Nigeria Sterling Bank says open to merger to build scale

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LAGOS (Reuters) – Nigeria’s Sterling Bank is open to merger or acquisition talks to build scale to counter weak market conditions caused by slow economic growth this year which could continue into 2016, its chief executive said.

Africa’s biggest economy relies on oil exports for about 58 percent of government revenue and faces its worst economic crisis in years because of the fall in crude prices, which tumbled to their lowest in more than six years last week.

CEO Yemi Adeola said late on Thursday the slowdown in the economy couple with currency weakness provided opportunities for a market consolidation to build scale and cut costs, adding that one or two foreign banks were having discussions about possible acquisitions in Nigeria.

“You could see … one or two international banks taking over one or two Nigerian banks … in 2016 from the look of things,” he said, declining to name the lenders.

“As for us at Sterling, we are always open, anything that will give us scale, we will pursue.”

Sterling Bank, which itself is the product of a merger of six local banks, was the target of a takeover in 2011 by South Africa’s No.2 banking group FirstRand. Acquisition talks collapsed after the two sides failed to agree on terms.

Shares in the bank, which have fallen 25.9 percent this year, are trading at less than 1 times its book value, analysts say. The stock shed 4.79 percent on Friday to 1.79 naira, giving it a market value of 51.5 billion naira ($259 million).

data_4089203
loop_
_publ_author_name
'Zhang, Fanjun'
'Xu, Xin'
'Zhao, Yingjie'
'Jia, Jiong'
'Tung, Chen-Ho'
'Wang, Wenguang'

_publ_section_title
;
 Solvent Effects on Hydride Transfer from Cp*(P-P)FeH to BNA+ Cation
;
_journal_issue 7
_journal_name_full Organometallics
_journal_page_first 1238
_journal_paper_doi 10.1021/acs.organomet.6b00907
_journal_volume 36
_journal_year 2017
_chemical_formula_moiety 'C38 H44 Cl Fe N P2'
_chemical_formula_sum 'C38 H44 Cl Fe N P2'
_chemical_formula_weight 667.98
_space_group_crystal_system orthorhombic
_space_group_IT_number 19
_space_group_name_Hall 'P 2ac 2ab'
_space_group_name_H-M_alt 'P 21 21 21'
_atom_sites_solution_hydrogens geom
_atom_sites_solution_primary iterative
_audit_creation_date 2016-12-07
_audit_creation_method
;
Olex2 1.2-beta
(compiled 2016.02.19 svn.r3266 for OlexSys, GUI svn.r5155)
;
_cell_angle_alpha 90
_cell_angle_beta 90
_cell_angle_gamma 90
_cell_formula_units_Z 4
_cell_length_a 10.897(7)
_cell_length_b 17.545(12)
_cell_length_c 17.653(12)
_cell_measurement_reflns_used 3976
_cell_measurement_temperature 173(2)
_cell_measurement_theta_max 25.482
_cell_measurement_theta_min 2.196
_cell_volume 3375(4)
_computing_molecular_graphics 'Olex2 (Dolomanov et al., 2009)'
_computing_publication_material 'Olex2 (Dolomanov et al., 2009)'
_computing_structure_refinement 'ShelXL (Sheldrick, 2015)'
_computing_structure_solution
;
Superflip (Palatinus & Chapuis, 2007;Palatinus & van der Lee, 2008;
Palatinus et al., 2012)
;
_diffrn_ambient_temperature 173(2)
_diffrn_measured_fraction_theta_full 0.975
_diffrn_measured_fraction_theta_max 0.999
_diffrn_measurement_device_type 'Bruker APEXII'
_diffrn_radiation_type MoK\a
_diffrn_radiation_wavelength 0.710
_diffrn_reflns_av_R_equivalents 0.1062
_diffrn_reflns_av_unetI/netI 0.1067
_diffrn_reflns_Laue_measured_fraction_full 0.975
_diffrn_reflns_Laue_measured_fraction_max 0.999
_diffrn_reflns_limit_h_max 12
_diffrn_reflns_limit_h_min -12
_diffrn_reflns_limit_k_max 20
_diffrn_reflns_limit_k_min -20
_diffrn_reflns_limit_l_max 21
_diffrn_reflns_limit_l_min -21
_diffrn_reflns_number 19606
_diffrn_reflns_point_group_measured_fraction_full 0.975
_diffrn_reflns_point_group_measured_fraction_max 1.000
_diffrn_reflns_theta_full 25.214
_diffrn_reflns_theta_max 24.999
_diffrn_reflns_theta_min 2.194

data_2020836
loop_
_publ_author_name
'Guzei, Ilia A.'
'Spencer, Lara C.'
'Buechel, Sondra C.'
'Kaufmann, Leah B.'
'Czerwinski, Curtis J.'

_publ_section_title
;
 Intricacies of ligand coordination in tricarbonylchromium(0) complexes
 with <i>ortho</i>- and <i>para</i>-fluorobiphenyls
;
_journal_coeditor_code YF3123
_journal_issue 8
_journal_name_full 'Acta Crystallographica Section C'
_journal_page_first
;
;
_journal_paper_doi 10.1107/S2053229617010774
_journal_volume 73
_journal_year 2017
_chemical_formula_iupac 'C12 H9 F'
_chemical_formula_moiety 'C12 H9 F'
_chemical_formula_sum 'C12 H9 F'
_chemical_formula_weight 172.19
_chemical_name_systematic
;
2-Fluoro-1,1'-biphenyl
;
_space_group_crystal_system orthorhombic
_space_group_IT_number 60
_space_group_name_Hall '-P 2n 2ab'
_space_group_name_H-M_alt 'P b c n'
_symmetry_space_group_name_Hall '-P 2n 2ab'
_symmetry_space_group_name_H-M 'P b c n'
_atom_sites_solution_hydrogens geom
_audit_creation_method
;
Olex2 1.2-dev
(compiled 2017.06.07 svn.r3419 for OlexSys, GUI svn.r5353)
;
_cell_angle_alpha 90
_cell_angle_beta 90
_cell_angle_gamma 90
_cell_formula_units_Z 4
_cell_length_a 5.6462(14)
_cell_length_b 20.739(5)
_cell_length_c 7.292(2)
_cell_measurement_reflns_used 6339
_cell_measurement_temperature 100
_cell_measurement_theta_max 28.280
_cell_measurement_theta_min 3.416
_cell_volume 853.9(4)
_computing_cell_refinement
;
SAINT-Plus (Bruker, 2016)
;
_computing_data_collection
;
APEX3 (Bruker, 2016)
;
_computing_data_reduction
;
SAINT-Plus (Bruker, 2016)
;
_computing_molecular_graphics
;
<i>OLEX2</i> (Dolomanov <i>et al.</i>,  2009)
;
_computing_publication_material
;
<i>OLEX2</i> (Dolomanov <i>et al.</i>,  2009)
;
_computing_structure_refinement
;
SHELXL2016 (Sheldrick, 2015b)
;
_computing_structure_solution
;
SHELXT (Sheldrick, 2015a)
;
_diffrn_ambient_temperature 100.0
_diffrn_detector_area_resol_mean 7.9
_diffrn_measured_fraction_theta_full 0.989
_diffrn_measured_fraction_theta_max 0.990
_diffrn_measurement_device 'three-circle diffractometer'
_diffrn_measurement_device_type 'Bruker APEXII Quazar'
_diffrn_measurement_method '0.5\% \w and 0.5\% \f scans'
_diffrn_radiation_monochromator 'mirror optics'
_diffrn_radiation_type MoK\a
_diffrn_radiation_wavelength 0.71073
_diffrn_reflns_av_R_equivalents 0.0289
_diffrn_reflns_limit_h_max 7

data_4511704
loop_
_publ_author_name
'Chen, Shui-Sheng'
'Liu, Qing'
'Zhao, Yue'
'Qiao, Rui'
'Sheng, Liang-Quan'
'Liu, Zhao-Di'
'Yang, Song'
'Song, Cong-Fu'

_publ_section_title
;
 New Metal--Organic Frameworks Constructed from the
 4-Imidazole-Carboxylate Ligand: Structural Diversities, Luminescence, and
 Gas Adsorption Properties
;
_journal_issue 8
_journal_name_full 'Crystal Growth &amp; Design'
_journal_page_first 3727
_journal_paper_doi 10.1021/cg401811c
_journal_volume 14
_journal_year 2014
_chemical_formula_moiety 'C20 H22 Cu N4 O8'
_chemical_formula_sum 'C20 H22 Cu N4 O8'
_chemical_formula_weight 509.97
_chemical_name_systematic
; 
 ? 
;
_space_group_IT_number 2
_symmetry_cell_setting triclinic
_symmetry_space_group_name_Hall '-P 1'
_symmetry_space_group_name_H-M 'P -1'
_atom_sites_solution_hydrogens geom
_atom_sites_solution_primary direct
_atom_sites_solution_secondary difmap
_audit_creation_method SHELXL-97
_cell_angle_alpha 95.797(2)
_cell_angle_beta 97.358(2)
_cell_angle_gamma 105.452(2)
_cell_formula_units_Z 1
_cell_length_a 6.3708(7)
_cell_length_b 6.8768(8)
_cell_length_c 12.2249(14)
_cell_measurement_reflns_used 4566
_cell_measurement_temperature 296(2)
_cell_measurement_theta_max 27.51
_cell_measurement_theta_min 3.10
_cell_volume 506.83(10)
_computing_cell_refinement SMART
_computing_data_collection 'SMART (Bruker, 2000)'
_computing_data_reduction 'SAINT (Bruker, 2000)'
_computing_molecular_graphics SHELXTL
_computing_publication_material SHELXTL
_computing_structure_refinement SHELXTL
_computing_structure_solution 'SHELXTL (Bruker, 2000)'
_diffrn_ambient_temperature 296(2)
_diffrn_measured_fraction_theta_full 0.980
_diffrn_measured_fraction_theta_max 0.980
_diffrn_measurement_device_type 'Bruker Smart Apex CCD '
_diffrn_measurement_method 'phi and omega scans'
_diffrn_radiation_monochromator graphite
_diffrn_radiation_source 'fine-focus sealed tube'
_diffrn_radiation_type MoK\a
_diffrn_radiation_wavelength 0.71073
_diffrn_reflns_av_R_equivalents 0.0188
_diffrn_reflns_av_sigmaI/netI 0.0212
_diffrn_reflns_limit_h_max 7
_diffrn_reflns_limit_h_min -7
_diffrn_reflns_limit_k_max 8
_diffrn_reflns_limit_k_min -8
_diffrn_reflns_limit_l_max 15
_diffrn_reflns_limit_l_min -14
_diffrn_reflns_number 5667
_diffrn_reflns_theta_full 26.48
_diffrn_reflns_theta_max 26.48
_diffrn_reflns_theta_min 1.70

Adeola expects investment flows to reverse after the U.S. Federal Reserve raised interest rates this week for the first time in almost a decade, a move that could also hurt borrowers exposed to the dollar.

The naira, which is pegged to the dollar, has been hitting new lows among retail bureaux de change operators since last week with the central bank trying to curb demand to conserve its reserves, hurting commercial banks’ trade business.

Sterling Bank said on Thursday it would raise 35 billion naira ($177 million) in Tier II debt early next year to expand its loan book and saw no need to tap equity markets.


(By Oludare Mayowa. Writing by Chijioke Ohuocha; Editing by Mark Potter)

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